Big Fat Surprise
We’ve all heard that saturated fat is bad for us, and most of us do our best to avoid it. But cutting it out of your diet completely is both unnecessary, and likely to backfire. As a registered dietitian, I’ve worked with clients who have stopped eating fat in an effort to lose weight, only to find themselves unsatisfied with their fat-free food choices (and unable to drop the extra pounds). Instead of replacing whole, healthy foods with fat-free substitutes, I tell my clients to eat food as close as possible to its natural state—and to embrace the saturated fat that comes along with it. In fact, top experts agree it’s OK—and even beneficial—to include this type of fat in moderation.
“Some high-quality saturated fat is not only acceptable but healthy in the diet,” says Andrew Weil, M.D., founder and director of the Arizona Center for Integrative Medicine at the University of Arizona Health Sciences Center in Tucson. And research backs this up: A study conducted by the Harvard School of Public Health and published in the Annals of Internal Medicine showed that trans-palmitoleic acid, which is found in dairy fat, may substantially reduce the risk of type II diabetes. A second study from the Harvard School of Public Health found that eating low-fat dairy foods contributed to infertility, while consumption of full-fat dairy foods may actually increase your odds of getting pregnant.
But, before you add that doubledip cone to your daily diet, keep in mind that frugality counts. “Think of it as having a saturated fat budget,” says Weil. “You have a set amount of calories from saturated fat and you can decide how you want to spend it.”
The science of fat
Fats are broken into two categories— saturated (fats that are solid at room temperature) and unsaturated (fats that are liquid at room temperature). According to Weil, about 600 calories each day, or roughly 30 percent of a daily 2,000-calorie diet, can come from fat and a quarter of that can be saturated fat. More simply, if you’re consuming 2,000 calories a day, your daily saturated fat budget is about 17 grams or 150 calories, he says. In a perfect world, foods would be divided into those that only have saturated fats and those that only have unsaturated fats. Unfortunately, it’s not that simple. “All fats, no exceptions, are a mixture of saturated and unsaturated fats,” says Marion Nestle, Ph.D., author of What To Eat (North Point Press). “If you eat any fat at all, you’re getting saturated fat.” So if you choose to eat avocado, whose fat content is revered for its health benefits, about 10 percent of its fat content is saturated.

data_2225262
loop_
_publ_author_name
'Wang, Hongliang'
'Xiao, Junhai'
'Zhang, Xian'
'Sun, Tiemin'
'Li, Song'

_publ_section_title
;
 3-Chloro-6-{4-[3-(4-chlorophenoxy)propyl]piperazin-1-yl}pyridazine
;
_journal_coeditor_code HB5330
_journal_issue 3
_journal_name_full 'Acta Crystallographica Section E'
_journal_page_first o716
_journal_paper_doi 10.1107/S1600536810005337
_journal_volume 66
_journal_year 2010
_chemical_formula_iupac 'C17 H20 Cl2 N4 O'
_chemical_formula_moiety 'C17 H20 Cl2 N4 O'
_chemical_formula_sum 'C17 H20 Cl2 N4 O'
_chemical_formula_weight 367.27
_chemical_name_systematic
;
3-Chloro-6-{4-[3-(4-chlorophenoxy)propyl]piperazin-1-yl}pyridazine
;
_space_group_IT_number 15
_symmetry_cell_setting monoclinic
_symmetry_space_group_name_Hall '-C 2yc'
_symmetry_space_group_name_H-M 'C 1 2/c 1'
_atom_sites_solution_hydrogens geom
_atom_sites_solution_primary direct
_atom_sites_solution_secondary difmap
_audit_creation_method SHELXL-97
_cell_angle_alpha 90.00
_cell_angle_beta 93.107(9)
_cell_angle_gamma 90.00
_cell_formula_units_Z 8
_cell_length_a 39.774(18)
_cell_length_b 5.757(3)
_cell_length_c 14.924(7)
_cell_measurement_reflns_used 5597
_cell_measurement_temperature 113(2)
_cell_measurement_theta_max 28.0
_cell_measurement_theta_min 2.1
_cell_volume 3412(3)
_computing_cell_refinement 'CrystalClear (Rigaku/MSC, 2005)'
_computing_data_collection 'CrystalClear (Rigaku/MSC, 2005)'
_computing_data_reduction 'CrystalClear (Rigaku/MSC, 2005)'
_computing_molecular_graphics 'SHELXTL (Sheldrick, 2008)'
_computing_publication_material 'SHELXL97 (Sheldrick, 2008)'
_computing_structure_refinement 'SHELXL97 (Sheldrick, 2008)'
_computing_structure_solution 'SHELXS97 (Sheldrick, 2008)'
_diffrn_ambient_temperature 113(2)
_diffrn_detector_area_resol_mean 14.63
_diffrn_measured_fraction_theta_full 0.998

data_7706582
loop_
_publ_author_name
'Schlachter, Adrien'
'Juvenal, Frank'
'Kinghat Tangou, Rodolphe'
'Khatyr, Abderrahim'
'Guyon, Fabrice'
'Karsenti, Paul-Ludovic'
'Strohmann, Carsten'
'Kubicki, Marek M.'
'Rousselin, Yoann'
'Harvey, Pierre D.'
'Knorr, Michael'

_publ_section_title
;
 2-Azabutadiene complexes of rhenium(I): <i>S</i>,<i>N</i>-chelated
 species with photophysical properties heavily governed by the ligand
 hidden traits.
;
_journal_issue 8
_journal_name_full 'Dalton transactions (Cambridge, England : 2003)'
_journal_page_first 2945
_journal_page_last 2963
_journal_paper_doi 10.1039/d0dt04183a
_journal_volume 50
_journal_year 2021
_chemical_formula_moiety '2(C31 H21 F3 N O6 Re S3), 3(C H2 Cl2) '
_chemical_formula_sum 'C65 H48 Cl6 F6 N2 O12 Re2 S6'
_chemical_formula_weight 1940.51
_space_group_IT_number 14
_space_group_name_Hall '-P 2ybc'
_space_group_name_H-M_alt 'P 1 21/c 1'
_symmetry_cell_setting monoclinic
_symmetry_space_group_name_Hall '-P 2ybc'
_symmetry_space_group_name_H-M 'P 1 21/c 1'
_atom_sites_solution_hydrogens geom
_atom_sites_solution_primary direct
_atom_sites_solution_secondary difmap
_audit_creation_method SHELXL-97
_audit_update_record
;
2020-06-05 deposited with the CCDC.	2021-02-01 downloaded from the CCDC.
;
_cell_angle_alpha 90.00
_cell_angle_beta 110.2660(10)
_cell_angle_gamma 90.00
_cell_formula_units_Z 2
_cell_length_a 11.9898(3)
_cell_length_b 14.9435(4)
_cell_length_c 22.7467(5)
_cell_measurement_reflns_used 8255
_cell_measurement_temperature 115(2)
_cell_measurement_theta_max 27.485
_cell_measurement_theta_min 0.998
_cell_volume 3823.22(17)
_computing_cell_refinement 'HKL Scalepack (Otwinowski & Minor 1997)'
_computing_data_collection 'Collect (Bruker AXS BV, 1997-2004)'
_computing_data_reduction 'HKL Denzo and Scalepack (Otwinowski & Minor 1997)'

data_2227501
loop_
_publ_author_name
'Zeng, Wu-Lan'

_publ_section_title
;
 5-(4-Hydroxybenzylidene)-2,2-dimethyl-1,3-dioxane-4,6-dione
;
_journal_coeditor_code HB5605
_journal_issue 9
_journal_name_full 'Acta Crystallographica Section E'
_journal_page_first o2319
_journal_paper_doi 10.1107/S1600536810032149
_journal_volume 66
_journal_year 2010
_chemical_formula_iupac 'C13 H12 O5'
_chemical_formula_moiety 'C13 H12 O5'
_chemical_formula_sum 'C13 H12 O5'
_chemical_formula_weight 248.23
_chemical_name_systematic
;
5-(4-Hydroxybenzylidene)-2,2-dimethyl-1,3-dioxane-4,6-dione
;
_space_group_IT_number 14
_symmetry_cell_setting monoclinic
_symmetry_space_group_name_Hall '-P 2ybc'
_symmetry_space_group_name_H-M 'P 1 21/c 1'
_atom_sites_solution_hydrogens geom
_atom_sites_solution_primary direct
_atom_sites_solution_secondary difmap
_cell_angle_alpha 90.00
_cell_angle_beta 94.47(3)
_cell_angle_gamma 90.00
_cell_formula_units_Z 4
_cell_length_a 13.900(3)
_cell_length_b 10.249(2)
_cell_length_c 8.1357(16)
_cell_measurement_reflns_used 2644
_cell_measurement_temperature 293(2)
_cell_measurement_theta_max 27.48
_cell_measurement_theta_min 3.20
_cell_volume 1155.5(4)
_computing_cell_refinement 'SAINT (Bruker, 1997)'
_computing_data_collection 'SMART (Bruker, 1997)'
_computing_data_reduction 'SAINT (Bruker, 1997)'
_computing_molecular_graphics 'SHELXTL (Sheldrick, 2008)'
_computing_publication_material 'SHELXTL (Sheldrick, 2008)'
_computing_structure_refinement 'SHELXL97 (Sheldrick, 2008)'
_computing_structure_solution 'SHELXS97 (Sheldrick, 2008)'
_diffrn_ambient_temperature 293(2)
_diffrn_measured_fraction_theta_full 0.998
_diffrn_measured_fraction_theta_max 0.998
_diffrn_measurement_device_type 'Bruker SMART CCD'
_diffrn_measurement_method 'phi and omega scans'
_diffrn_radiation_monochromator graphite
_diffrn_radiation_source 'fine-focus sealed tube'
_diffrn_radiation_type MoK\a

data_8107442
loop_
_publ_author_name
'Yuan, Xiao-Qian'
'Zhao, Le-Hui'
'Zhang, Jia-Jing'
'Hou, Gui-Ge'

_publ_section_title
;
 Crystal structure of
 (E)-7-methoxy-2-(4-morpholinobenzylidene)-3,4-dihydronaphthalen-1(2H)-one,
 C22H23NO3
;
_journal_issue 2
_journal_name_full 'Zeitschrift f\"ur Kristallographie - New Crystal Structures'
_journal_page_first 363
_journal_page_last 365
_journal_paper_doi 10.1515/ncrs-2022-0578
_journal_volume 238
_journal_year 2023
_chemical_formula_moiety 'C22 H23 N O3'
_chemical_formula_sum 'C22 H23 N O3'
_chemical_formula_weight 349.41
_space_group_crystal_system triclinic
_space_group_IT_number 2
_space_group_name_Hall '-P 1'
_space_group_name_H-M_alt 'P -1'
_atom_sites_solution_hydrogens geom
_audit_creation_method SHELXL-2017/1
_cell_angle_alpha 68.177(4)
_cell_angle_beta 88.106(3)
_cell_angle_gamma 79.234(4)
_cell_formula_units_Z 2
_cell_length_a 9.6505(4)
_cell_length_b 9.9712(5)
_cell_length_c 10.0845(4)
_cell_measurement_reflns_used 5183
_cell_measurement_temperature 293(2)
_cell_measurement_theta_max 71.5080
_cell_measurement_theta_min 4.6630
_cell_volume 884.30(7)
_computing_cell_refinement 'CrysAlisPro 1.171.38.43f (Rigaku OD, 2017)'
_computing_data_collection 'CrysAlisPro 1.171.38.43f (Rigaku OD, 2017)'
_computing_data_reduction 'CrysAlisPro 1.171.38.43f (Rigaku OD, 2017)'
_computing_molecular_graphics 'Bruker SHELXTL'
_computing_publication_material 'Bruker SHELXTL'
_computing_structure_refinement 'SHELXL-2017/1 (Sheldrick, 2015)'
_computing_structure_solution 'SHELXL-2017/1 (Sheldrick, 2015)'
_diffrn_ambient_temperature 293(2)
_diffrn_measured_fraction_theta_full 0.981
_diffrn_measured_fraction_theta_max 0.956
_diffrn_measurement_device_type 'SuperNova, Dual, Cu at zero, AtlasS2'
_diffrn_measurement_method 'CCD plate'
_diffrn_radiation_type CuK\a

(Expert) spending habits
How can you make the most of your saturated fat budget? I asked four of my fellow health and wellness experts (who also happen to be foodies) to reveal the details of their daily dietary indulgences. I combined their expense reports— along with my own—to come up with five simple saturated fat rules we can all follow.
1 ANDREW WEIL, M.D., founder and director of the Arizona Center for Integrative Medicine at the University of Arizona Health Sciences Center in Tucson.
Expense report: “I love cheese, so I choose about 2 ounces of high-quality raw cheese, such as Parmesan, Emmental and Gruyere, made from animals consuming grasses on mountaintops,” says Weil, who adds that he pairs his fromage with fiber-rich, whole-grain tortillas, whole-grain pasta and vegetables, or nibbles it plain. “The rest of my diet centers around an abundance of fresh food, olive oil and meals cooked from scratch,” he says.
Takeaway tip: Splurge on your favorites. If you’re really looking forward to eating a beloved treat such as cheese (or chocolate or ice cream), you’re likely to be satisfied with less. That means you you don’t just get to enjoy one indulgence, but a whole variety of healthy saturated fats (think avocado, nuts or seeds).
2 DENISE MARI, founder and executive director of Organic Avenue, a New York-based takeout and delivery service of raw, vegan and organic foods and juices.
Expense report: “As a vegan, the conversation about fat changes. In a raw, plant-based form, fat is an alkaline food loaded with energy. I go out of my way to eat avocado every day and coconut is another favorite. I don’t count calories or use a scale (for me or my food). If it’s raw, whole food and plant-based, it’s good.”
Takeaway tip: Make plant fats a priority. Such sources provide us with nature’s intended balance of fatty acids, including saturated fat, as well as phytonutrients (those nutrients found only in plants) such as carotenoids and polyphenols.